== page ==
Shakeup Should Let Alcatel Move on

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The resignations of Alcatel-Lucent's two top executives mark the final stage in a two-year-old merger that so far has failed to deliver strong results.

Chairman Serge Tchuruk will step down Oct. 1 and CEO Patricia Russo will leave by year's end after helping to pick her replacement, the company said Tuesday after reporting a large loss for the second quarter. Its board will also be trimmed down, and former Lucent CEO Henry Schacht will leave the board immediately.

The communications equipment makers joined forces in 2006 in a bid to gain economies of scale to better compete against low-cost Chinese vendors such as Huawei Technologies. The move also eliminated one more independent competitor vying to supply a dwindling number of service providers, following a string of big carrier mergers.

However, the trans-Atlantic deal caused jitters over culture clashes and future prospects from the beginning, winning approval from Lucent shareholders in a close vote. And since it was formed, Alcatel-Lucent has racked up a string of losses. On Tuesday, it posted a second-quarter loss of €1.1 billion (US$1.7 billion), up from €586 million a year earlier. Not counting exceptional charges, it still lost €222 million.

"When you take two people with broken legs and tie them together, they don't really walk any better," said Yankee Group analyst Zeus Kerravala. The deal was virtually doomed to failure, with two struggling partners, cultural differences to overcome, and dramatic changes at Alcatel-Lucent's carrier customers, he said.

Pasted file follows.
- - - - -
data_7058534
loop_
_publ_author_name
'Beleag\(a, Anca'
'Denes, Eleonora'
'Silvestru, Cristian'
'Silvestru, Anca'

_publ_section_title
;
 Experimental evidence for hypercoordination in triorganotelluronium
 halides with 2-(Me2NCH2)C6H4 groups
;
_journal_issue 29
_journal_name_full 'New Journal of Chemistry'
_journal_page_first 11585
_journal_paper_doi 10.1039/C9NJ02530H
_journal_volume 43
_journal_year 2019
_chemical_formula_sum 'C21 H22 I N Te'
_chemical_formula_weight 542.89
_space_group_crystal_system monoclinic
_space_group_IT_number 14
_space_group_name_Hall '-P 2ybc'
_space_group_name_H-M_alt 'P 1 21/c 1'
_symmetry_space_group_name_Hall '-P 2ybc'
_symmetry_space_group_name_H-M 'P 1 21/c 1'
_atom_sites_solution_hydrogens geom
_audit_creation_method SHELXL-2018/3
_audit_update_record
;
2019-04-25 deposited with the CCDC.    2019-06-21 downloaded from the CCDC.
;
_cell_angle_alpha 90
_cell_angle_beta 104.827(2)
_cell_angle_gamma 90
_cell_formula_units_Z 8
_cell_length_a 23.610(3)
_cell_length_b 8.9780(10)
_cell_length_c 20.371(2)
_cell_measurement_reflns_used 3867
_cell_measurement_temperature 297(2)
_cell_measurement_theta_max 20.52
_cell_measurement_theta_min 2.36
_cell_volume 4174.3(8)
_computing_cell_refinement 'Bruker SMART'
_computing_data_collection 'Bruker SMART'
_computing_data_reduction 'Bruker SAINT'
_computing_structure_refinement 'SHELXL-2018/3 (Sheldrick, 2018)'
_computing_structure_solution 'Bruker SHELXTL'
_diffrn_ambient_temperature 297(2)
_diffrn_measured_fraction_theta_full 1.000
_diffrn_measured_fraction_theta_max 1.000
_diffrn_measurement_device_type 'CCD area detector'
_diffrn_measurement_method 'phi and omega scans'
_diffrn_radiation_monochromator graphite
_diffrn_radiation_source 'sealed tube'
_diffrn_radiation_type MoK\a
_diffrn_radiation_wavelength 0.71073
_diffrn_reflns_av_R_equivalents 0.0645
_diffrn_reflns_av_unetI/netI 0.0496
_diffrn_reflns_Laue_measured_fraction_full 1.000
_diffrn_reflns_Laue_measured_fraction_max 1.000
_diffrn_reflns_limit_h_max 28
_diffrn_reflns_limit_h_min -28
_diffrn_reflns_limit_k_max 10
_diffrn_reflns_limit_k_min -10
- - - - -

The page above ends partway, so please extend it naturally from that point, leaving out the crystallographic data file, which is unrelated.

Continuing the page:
But the resignations may clear the way for leaders who can deliver what carriers are now looking for, Kerravala believes. In the traditional telecommunications world where Russo and Tchuruk come from, vendors like Alcatel and Lucent built both networks and the software to deliver applications on them. Today, carriers such as BT Group and AT&T want a single IP (Internet Protocol) infrastructure that can carry applications and services developed by third parties, Kerravala said. They will be more like Windows, which gains its strength from its widespread developer base, he said.

The good news for Alcatel-Lucent is that no vendor quite has what the carriers need yet, Kerravala said, although Cisco and Juniper (which just hired former Microsoft executive Kevin Johnson as its CEO) are working on it. "It's not like it's too late for Alcatel-Lucent," he said.

The departures will finally consummate the deal and put the company in French hands, Burton Group analyst Dave Passmore said.

"It really was a takeover of Lucent by Alcatel. By putting her in charge, at least initially, it gave the Lucent people a reason to perhaps hang on," Passmore said, in reference to Russo. It was a hard merger, and culture clashes and a tough market have prevented the company from better competing against low-cost rivals. A recently reported move by Alcatel-Lucent to concentrate on services rather than equipment is one move to succeed in the new environment, he added.

Frank Dzubeck, an analyst at Communications Network Architects, agreed that cultural differences have stalled the company.

"It's not that the other party can't change. ... It's that neither party wants to change," Dzubeck said. "Neither organization thought this was a merger of equals."

Tchuruk and Russo are both talented leaders, but they have to make way for fresh leadership to do the hard work of cutting jobs and centralizing authority, he said.

"That's the only way that this thing was ever going to get solved," Dzubeck said.

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